The European Investment Bank is offering extra support to companies impacted by Covid-19, and funding to companies working on medical solutions related to the virus.
This week, the European Investment Bank (EIB) Group announced that it is “rapidly mobilising” up to €40bn to help fight the crisis caused by Covid-19, while calling on EU member states to set up a further guarantee for SME and mid-cap support from EIB Group and national banks.
In a statement, the EIB Group said it wants to offer support to European companies feeling the strain of the coronavirus pandemic and is creating extra funding for the healthcare sector for emergency infrastructure and development of cures and vaccines.
EIB president Werner Hoyer said: “Covid-19 is exacting a tragic toll in human suffering across Europe and the world. The Bank, and I personally, are close to the people hit by the contagion. The pandemic is also having a devastating economic impact, which is already showing.”
Help needed ‘quickly’ for SMEs
“We need a strong European response and we need it now,” Hoyer added. “Europe needs another ‘whatever it takes’ moment. The EU bank will help in this crisis as it did in every past moment of hardship in Europe, be it due to economic downturns or natural catastrophes. We will immediately focus on assisting small and medium companies and mid-caps. They badly need help, and they need it quickly.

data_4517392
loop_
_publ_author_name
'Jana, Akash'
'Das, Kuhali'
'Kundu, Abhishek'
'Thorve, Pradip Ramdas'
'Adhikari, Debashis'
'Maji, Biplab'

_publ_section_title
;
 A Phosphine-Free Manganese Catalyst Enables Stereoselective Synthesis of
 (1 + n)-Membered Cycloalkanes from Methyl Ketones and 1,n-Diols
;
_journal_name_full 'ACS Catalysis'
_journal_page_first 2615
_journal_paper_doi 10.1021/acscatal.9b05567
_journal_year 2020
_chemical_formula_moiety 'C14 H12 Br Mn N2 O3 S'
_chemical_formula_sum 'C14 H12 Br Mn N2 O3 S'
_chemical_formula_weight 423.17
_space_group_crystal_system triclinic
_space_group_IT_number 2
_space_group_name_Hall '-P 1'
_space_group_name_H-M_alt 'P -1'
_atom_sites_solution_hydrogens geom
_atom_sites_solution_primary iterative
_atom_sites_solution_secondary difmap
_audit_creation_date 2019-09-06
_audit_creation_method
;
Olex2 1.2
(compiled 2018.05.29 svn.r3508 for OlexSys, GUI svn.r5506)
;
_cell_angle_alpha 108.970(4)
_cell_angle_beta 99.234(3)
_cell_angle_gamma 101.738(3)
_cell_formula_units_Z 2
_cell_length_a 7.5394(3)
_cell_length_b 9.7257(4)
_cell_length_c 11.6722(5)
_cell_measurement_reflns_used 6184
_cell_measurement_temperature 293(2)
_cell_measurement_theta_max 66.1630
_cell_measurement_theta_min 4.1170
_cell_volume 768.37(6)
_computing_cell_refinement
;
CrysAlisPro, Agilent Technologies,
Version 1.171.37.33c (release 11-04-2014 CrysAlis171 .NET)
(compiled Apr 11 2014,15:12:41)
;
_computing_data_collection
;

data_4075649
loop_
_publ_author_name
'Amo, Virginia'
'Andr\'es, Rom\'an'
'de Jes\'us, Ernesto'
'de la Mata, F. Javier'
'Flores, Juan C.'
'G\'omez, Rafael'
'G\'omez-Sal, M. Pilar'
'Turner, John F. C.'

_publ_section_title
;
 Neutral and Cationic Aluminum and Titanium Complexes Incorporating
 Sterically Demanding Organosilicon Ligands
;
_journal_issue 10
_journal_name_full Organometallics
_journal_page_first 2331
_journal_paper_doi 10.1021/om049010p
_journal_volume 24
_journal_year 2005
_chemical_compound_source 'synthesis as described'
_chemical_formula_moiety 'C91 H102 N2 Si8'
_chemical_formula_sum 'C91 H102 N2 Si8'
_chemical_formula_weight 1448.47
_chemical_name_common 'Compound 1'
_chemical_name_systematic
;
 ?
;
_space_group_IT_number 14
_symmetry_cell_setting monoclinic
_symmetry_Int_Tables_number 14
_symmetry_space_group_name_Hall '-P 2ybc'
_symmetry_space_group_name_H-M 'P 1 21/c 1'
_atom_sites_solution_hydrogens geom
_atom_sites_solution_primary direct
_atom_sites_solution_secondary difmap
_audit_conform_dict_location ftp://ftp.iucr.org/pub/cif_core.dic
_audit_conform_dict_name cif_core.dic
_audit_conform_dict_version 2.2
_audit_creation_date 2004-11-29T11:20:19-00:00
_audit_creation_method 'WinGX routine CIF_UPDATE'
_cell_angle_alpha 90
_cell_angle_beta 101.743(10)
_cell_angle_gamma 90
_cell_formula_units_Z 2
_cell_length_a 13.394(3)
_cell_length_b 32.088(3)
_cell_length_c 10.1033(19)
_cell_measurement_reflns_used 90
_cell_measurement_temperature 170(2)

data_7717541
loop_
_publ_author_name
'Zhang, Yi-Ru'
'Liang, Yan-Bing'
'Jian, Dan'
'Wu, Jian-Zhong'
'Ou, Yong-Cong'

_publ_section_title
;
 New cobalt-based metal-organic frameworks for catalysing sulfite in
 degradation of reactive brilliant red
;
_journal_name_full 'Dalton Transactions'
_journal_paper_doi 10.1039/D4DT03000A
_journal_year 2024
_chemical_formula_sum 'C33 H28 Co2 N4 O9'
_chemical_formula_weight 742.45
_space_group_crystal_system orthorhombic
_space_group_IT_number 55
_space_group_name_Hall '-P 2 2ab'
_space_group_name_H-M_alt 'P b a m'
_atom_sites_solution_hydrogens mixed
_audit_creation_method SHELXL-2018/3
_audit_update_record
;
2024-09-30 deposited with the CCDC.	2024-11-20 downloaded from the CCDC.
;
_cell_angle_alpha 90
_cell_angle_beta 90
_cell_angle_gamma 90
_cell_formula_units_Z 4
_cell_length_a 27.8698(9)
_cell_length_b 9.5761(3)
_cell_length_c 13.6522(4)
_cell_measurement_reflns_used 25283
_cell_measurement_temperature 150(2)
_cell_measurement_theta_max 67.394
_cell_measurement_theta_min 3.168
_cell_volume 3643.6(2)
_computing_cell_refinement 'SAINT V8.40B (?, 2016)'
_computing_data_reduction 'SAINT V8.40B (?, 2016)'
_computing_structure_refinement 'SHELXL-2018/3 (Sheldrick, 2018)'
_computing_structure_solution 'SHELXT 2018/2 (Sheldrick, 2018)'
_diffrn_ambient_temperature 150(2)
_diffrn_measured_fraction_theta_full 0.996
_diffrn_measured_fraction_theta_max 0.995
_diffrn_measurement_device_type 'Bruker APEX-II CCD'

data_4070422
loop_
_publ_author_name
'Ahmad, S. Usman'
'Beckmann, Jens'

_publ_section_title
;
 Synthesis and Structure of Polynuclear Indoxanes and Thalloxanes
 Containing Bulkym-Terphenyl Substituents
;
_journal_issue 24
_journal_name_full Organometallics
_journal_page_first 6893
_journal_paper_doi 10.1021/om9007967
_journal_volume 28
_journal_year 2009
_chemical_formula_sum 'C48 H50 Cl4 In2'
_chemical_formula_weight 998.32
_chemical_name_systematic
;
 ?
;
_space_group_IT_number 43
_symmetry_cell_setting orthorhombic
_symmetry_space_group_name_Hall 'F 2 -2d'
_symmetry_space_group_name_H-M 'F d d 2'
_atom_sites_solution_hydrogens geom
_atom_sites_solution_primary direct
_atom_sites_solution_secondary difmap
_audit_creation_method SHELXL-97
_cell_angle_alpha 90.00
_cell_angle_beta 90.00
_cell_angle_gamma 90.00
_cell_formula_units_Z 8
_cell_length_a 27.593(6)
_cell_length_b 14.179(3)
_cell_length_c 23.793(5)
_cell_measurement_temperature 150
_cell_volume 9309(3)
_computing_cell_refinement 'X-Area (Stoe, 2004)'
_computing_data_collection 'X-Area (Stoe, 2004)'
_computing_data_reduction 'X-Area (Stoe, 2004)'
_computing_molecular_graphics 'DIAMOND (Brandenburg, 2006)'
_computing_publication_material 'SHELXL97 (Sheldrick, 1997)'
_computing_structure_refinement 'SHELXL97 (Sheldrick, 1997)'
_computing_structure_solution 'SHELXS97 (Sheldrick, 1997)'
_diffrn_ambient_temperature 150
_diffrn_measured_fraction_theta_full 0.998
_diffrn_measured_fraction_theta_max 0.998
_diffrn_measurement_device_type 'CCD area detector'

“In partnership with the member states, the European Commission and other financial partners, including most notably national promotional banks, we want to develop a substantial financial package that can be rolled out straight away, without recourse to new legislation.”
The EIB is proposing to offer dedicated guarantee schemes to banks based on existing programmes for immediate deployment, mobilising up to €20bn in financing; dedicated liquidity lines to banks ensuring additional working capital support for SMEs and mid-caps, amounting to €10bn; and dedicated asset-backed purchasing programmes to allow banks to transfer risk on portfolios of SME loans, mobilising another €10bn of support.
In a statement, the bank said: “All these actions can be implemented quickly to ease liquidity shortages and will be implemented in partnership with national promotional banks wherever feasible.”
Hoyer also called on member states to set up a significant and scalable additional guarantee for the EIB and national promotional banks to ensure that access to finance for SMEs and mid-caps remains open. “This would help reassure markets and citizens at this time of unprecedented security,” he said.
Acting against Covid-19
The EIB also announced that it would be using its existing financial instruments shared with the European Commission to finance projects that work towards halting the spread of, finding a cure for, and developing a vaccine against coronavirus.
The EIB will support emergency measures to finance urgent infrastructure improvements and equipment needs in the health sector, using existing framework loans or undisbursed amounts from existing health projects. The EIB’s current pipeline of projects in the health sector amounts to around €5bn.
“We will build on what we already do for the health sector,” Hoyer said. “We are already in contact with companies and organisations seeking to fund the search for Covid-19 vaccines and medication. We are all living through trying times, and the EIB Group will work without pause to ensure the EU bank contributes to the rapid resolution of this terrible crisis.”